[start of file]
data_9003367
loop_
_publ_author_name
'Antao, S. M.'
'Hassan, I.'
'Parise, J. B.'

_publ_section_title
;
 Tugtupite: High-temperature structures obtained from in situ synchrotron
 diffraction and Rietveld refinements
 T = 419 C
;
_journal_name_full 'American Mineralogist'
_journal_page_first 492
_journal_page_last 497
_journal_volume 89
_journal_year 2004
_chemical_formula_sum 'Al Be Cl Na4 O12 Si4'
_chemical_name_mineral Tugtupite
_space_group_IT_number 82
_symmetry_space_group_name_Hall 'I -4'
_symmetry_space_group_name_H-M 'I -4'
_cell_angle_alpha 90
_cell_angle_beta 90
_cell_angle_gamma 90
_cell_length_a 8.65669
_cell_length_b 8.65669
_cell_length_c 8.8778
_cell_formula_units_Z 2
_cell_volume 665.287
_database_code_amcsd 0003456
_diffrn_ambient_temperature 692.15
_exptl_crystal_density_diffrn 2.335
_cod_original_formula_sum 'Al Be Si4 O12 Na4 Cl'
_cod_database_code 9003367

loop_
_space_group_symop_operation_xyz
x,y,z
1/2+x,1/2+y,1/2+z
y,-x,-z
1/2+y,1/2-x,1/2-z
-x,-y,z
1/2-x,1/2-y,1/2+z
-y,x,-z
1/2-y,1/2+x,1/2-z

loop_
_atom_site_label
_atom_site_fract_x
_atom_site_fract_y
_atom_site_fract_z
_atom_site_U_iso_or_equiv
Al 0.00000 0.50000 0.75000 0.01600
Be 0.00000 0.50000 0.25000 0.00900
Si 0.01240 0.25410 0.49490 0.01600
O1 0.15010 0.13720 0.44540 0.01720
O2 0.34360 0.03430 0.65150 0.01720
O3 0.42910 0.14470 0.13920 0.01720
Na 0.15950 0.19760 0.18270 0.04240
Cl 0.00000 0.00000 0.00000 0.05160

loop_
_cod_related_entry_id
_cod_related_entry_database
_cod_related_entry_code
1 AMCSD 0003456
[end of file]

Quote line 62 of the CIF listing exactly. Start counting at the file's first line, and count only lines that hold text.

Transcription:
_cod_related_entry_database